In the feedback phase the Infection Control team shared the baseline disinfection compliance rates and pictures of validation process with the ICU team through demonstration classes. Group discussion was also encouraged. In addition, the local prevention HAI project members, named champions, shared the results of the disinfection assessment with the nursing team in real time, demonstrating the cleaning of each surface while using ultraviolet light to immediately correct ineffective cleaning.
In the post feedback phase, the environmental disinfection of all 35-beds was reevaluated using the same approach. During this phase, real time feedback was continued to reinforce the education initiated in the feedback phase.
A descriptive analysis was conducted. To compare the disinfection compliance rates between the first and third phases the Student's t-test was used.
Throughout the study, 700 disinfection surfaces of 35 inpatient rooms were analyzed, 350 in the baseline assessment and 350 in the post feedback phase. In figure 1, the selected high-touch surface spots are marked. The disinfection compliance in the first phase was 14.3% and in the post feedback phase was significantly higher 51.4% (p<0.001). Disinfection compliance significantly improved, except for the mechanical ventilator disinfection (37.1% to 44.1%, p=0.626). The disinfection of the medication cart was appropriate in both phases. The disinfection compliance by specific surface is shown in Table 1.
Table 1High-touch surface disinfection compliance in a COVID-19 intensive care unit
Baseline assessment compliance
Post feedback compliance
n=350 surfaces (35 patients’ environment)
n=350 surfaces (35 patients’ environment)
Upper right bed rail
Lower right bed rail
Upper left bed rail
Lower left bed rail
Vital sign monitor
* Compliance accomplished when eight or more surfaces were correctly disinfected
Systematic cleaning and disinfecting practices are key in controlling the spread of pathogens that can persist on uncleaned surfaces for several weeks. This research evaluated the compliance with surface disinfection in ICU rooms exclusively designated to COVID-19 inpatients.
We showed an overall low compliance rate, 14.3%, at baseline for disinfection, with significant improvement after the educational feedback, 51.4% (p=0.0009) revealing the importance of this strategy. A Chinese study investigated the environmental virus contamination through RT-PCR and the effect of terminal disinfection in areas of patients with COVID-19. The rate of contamination of the high-touch surfaces was 22.58% (7/31); after the disinfection, 24 surfaces were sampled, and no virus contamination was detected.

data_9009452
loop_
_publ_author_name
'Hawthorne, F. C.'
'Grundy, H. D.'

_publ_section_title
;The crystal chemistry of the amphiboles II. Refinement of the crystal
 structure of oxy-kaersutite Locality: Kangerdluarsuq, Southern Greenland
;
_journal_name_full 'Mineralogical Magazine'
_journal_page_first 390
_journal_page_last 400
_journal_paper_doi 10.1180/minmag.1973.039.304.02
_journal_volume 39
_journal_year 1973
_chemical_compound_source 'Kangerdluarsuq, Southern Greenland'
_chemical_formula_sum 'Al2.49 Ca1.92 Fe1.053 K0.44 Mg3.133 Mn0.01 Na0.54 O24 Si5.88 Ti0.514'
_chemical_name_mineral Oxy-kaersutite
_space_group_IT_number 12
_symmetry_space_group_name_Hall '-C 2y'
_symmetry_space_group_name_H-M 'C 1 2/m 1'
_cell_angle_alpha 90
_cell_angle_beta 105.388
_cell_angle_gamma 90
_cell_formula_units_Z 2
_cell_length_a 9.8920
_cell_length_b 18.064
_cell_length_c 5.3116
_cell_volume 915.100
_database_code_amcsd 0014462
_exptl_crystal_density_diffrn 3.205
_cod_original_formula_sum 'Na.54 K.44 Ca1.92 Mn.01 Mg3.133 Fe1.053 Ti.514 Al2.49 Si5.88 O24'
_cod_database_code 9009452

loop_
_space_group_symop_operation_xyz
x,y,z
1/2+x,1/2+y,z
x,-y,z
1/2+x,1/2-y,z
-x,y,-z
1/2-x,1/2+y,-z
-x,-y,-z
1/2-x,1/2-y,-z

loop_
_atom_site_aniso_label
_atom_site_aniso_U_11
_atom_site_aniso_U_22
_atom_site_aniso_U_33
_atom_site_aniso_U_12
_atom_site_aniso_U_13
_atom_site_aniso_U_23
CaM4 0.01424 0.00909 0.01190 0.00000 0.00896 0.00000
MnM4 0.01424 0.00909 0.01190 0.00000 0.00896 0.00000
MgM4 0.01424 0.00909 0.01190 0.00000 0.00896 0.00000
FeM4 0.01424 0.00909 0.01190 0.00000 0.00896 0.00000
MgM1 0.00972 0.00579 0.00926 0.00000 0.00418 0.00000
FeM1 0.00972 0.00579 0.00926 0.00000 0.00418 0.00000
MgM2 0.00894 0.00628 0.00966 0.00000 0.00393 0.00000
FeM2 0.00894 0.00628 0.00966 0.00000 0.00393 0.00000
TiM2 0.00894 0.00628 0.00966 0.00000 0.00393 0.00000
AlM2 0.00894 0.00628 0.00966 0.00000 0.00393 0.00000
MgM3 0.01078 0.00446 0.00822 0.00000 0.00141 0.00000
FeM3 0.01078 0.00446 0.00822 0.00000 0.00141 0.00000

Studies unrelated to the COVID-19 pandemic analyzed the compliance with cleaning and disinfection using different methods of validation; in addition, some have evaluated the impact of educational interventions. One study compared the adherence to disinfection protocols for standard precautions, contact precautions and enteric isolation rooms using a fluorescent marker, the adherence rates were 83%, 88%, and 73%, respectively.
A quality improvement project by means of a fluorescent marker showed a constant increase in adherence to surface cleaning in three phases after educational interventions with values of 20%, 49%, and 82% (p=0.007).
A multicenter study of ICUs evaluated the efficacy of terminal cleaning and disinfection by measuring Adenosine triphosphate (ATP) levels, colony-forming units, and reflective surface marker removal. The educational intervention was composed of ATP measurements and offered feedback based on the quality of the surface disinfection and cleaning processes.
In the present study, except for the mechanical ventilator disinfection, the overall disinfection compliance significantly improved, probably because the ventilators are minimally manipulated by the nursing team. Usually, ventilator parameters are managed by the physiotherapy or medical team. This contrasts with the disinfection of the medication cart (mainly used by the nursing team), which remained appropriate in both phases.
The current study highlighted the importance of combining validation of the disinfection process with real time educational feedback to increase disinfection compliance. Additionally, this study contributed to quality health improvement in the ICU by systematically incorporating all processes.
Conflict of interest
All authors report no conflicts of interest relevant to this article.
We thank the multi-professional Intensive Care Unit team for their commitment to the project, Luiz Aralan Leite for image production and Recommed Company for the parthership.